Intention Precedes Results

Posted: November 6, 2011 by Joseph Carter in Innovation, People, Planning

Do aspiring or experienced entrepreneurs ever allow obstacles to remain a barrier to the achievement of their goals?  Some do.  Why is it that some entrepreneurs always seem to find a way around, over, or through the obstacles they face and other entrepreneurs allow the obstacles to remain a constant source of torment to them?  Some suggest that the answer lies in how an entrepreneur chooses to perceive their situation.

About five years ago I was a member of a thirty-person internal operations consulting practice within a $10 billion global industrial manufacturer and service provider company.  Our role as internal consultants was to partner with specific business-unit leaders within the company and help them identify and implement improvements to their operations.  Every quarter the leader of our consulting practice would pull all thirty of us together for about a week to review the status of our projects, to share best practices, and to go through some workshops to improve our effectiveness as consultants.  One of the workshops we went through was led by Scott Sink, PhD., the author of, among other books and articles, “By What Method”.  The topics of the workshop were “intention” and “at-cause” / “at-effect” mental stances.  What I learned about myself in this particular workshop changed my perspective on how I view barriers to goal achievement.  I want to share what happened in that workshop in the hope that you might reconsider how you view the barriers that limit your success.

Before I explain what happened in the workshop I would ask that you get a pencil and a blank piece of paper.  Turn the paper sideways.  Think about the most important project beneficial to your business that you are in the process of implementing.  Write a brief description of the project at the top of the paper.  Underneath the description of the project write down the specific goal, including timing, you are trying to achieve.  For example, a project might be to increase profitable sales revenue from five specific targeted customers.  Your goal might be to convert three of your targeted customers to your product offering within thirty-days.  Now, right under the project description and goal evaluate where you are right now, vs. where you should be on a scale of 1 to 10 (1 = you’re nowhere close to where you should; 5 = you’re right on target with this project; 10 = you’re ahead of schedule).  Now if you rated yourself less than a 10, think about the reasons you are not achieving a 10-level performance associated with your goal.  Once you think of the reasons write down the top-five on your piece of paper.  Do not read on until you finish this step.  Once you finish this step put your paper aside to learn more about the workshop.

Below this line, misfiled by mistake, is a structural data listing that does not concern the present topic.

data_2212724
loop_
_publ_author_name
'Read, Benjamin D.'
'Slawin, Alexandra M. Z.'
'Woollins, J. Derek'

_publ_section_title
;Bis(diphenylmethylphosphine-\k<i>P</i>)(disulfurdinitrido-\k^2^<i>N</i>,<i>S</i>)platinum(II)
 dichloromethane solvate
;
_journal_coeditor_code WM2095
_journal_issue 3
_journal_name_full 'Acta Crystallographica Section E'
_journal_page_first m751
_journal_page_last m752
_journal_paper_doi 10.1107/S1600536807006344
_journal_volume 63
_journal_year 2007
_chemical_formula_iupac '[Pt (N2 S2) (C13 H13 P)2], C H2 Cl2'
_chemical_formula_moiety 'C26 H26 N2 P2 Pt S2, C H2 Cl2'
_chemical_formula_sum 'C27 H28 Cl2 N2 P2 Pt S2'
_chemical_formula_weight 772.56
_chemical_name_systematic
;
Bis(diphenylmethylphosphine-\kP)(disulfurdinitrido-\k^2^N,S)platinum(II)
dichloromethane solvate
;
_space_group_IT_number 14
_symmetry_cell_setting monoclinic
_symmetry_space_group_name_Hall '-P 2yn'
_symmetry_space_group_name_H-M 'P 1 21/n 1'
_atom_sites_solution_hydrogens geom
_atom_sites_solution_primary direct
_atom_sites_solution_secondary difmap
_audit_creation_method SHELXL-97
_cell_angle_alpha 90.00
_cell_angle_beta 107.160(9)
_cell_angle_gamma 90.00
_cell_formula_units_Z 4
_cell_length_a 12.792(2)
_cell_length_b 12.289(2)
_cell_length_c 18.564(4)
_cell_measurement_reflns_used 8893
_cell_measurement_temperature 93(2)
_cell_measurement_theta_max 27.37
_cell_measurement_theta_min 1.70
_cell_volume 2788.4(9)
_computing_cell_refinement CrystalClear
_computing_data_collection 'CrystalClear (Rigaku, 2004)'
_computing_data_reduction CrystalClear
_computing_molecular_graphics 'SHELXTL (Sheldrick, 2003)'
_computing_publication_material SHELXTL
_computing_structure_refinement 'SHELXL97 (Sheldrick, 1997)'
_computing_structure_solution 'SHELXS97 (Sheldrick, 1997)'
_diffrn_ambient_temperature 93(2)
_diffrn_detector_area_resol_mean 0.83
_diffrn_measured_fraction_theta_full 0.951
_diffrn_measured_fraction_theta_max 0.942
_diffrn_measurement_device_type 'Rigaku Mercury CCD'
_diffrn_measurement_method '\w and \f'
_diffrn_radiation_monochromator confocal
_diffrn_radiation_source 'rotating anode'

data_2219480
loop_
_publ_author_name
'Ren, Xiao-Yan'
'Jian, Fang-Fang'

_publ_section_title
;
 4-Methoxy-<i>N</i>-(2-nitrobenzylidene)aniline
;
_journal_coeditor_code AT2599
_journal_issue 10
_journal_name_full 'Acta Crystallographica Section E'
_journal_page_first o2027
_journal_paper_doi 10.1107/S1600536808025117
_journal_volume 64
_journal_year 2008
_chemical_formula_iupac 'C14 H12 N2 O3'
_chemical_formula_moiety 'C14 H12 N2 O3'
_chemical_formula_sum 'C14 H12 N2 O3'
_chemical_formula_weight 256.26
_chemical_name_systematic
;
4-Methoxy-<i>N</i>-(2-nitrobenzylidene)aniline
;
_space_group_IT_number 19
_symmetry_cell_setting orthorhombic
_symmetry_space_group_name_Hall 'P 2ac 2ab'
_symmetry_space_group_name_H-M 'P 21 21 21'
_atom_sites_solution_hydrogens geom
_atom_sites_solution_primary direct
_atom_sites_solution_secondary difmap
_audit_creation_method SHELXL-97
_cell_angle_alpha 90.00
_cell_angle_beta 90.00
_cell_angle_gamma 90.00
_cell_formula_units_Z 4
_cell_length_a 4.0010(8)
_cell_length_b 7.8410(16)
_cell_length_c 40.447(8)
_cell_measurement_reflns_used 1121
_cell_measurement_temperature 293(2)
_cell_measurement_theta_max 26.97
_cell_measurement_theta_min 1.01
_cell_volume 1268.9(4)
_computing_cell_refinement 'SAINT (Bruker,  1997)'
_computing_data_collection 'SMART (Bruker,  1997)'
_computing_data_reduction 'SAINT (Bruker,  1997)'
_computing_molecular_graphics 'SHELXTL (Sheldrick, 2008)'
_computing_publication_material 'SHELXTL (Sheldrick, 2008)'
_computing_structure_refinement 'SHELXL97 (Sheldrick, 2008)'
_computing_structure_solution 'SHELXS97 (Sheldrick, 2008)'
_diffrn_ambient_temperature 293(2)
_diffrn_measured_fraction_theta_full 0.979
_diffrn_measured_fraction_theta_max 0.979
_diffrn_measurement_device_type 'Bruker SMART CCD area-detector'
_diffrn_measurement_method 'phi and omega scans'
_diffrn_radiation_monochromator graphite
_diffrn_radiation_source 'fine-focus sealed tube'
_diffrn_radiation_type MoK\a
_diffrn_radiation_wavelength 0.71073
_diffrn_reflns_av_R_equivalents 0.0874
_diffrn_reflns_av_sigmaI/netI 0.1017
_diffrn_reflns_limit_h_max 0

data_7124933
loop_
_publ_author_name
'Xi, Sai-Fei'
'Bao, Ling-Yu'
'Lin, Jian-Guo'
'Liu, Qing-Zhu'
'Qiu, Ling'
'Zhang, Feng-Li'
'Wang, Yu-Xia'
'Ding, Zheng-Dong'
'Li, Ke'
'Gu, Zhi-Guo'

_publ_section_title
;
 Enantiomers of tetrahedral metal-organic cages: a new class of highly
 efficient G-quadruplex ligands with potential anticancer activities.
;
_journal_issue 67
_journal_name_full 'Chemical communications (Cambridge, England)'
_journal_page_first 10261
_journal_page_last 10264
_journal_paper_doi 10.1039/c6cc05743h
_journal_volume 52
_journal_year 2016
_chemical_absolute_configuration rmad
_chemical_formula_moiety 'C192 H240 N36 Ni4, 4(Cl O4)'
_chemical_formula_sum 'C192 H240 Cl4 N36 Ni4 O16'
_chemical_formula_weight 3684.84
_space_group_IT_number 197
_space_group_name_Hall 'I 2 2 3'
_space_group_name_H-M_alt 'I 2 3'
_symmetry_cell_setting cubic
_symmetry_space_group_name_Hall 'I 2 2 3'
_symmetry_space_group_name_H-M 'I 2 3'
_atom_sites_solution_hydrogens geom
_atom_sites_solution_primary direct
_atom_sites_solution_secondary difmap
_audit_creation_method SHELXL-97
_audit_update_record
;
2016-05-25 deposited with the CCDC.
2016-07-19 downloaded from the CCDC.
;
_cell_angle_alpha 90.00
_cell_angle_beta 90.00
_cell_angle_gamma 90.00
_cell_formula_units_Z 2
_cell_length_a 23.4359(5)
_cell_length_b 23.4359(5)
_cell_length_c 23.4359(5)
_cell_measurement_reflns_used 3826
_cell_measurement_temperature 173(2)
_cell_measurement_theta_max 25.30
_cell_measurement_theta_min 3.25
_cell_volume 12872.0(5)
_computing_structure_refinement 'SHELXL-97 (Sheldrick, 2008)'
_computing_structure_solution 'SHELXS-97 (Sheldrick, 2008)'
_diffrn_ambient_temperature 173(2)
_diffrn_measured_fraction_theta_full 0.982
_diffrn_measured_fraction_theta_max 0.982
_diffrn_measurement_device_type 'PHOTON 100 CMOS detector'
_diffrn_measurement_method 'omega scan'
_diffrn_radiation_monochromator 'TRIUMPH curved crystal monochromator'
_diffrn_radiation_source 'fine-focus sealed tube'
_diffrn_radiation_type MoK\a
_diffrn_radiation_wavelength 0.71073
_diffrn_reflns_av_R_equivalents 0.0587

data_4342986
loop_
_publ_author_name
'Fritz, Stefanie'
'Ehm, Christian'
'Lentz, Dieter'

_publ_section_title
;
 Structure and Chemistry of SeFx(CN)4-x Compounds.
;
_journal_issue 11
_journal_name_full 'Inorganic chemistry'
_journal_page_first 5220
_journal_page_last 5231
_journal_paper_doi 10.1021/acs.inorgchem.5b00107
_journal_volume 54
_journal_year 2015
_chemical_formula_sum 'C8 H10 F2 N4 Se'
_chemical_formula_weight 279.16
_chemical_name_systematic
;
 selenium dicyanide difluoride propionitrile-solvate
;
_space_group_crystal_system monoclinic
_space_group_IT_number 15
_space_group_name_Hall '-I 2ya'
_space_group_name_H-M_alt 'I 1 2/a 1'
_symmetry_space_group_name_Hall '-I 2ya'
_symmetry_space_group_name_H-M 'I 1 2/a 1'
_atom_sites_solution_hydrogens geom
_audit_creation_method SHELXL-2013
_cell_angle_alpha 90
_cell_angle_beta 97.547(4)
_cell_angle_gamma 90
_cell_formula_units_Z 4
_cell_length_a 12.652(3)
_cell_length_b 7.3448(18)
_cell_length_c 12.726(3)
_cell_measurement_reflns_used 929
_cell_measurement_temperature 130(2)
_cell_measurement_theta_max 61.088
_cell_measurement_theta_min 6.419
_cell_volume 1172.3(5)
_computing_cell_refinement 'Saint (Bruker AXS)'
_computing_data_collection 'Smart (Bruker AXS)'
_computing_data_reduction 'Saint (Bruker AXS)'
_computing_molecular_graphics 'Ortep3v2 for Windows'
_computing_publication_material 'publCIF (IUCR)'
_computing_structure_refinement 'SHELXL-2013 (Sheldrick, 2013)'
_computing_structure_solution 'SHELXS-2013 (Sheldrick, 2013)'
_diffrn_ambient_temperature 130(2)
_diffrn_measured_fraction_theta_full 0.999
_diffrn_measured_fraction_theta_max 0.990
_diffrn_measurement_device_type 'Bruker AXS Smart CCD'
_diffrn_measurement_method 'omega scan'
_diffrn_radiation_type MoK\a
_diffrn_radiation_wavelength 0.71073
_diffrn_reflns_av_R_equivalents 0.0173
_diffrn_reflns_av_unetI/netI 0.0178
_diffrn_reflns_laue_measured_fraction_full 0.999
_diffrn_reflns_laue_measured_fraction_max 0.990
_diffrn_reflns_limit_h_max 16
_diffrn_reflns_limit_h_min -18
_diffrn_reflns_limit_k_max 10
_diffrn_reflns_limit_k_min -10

About an hour into the workshop we were asked to do what I just asked you to do.  We were asked to write down the name and a brief description of our project, the specific measurable goals and timing for our project, and the results achieved at that point in time vs. what we should have achieved.   I remember I rated the results achieved on my project at a level-3 performance.  Obviously, I realized the project I was leading was not on track.